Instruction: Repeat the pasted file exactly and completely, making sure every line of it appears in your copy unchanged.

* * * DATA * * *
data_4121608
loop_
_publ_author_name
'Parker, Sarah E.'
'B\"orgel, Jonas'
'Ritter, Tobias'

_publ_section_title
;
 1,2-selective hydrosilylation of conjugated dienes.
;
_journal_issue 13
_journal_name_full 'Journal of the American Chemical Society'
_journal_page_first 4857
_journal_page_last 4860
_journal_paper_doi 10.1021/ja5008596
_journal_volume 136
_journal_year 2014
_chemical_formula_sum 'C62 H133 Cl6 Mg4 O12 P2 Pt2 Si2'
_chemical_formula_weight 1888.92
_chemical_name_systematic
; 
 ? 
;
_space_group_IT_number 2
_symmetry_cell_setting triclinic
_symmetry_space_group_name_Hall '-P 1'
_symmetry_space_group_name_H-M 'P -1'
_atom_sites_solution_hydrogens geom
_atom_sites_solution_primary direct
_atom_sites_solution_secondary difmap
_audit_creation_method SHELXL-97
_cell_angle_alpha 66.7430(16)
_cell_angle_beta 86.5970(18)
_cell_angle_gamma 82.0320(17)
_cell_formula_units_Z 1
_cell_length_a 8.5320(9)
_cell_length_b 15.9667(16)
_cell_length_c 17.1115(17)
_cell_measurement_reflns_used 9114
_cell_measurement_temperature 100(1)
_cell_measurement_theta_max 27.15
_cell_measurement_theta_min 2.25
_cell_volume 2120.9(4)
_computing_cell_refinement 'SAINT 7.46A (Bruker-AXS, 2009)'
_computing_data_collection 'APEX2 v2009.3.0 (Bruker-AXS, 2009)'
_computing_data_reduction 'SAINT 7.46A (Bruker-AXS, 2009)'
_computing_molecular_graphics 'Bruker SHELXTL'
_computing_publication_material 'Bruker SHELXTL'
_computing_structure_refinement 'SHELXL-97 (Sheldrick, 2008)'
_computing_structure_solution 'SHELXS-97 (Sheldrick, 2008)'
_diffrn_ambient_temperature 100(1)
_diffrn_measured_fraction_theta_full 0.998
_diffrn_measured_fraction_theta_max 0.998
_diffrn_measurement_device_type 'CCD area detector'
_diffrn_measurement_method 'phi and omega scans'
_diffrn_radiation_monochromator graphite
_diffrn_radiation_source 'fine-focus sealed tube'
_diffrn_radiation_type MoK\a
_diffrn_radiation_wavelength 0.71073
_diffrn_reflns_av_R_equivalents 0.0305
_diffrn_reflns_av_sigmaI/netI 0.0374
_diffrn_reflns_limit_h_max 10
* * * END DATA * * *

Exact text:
data_4121608
loop_
_publ_author_name
'Parker, Sarah E.'
'B\"orgel, Jonas'
'Ritter, Tobias'

_publ_section_title
;
 1,2-selective hydrosilylation of conjugated dienes.
;
_journal_issue 13
_journal_name_full 'Journal of the American Chemical Society'
_journal_page_first 4857
_journal_page_last 4860
_journal_paper_doi 10.1021/ja5008596
_journal_volume 136
_journal_year 2014
_chemical_formula_sum 'C62 H133 Cl6 Mg4 O12 P2 Pt2 Si2'
_chemical_formula_weight 1888.92
_chemical_name_systematic
; 
 ? 
;
_space_group_IT_number 2
_symmetry_cell_setting triclinic
_symmetry_space_group_name_Hall '-P 1'
_symmetry_space_group_name_H-M 'P -1'
_atom_sites_solution_hydrogens geom
_atom_sites_solution_primary direct
_atom_sites_solution_secondary difmap
_audit_creation_method SHELXL-97
_cell_angle_alpha 66.7430(16)
_cell_angle_beta 86.5970(18)
_cell_angle_gamma 82.0320(17)
_cell_formula_units_Z 1
_cell_length_a 8.5320(9)
_cell_length_b 15.9667(16)
_cell_length_c 17.1115(17)
_cell_measurement_reflns_used 9114
_cell_measurement_temperature 100(1)
_cell_measurement_theta_max 27.15
_cell_measurement_theta_min 2.25
_cell_volume 2120.9(4)
_computing_cell_refinement 'SAINT 7.46A (Bruker-AXS, 2009)'
_computing_data_collection 'APEX2 v2009.3.0 (Bruker-AXS, 2009)'
_computing_data_reduction 'SAINT 7.46A (Bruker-AXS, 2009)'
_computing_molecular_graphics 'Bruker SHELXTL'
_computing_publication_material 'Bruker SHELXTL'
_computing_structure_refinement 'SHELXL-97 (Sheldrick, 2008)'
_computing_structure_solution 'SHELXS-97 (Sheldrick, 2008)'
_diffrn_ambient_temperature 100(1)
_diffrn_measured_fraction_theta_full 0.998
_diffrn_measured_fraction_theta_max 0.998
_diffrn_measurement_device_type 'CCD area detector'
_diffrn_measurement_method 'phi and omega scans'
_diffrn_radiation_monochromator graphite
_diffrn_radiation_source 'fine-focus sealed tube'
_diffrn_radiation_type MoK\a
_diffrn_radiation_wavelength 0.71073
_diffrn_reflns_av_R_equivalents 0.0305
_diffrn_reflns_av_sigmaI/netI 0.0374
_diffrn_reflns_limit_h_max 10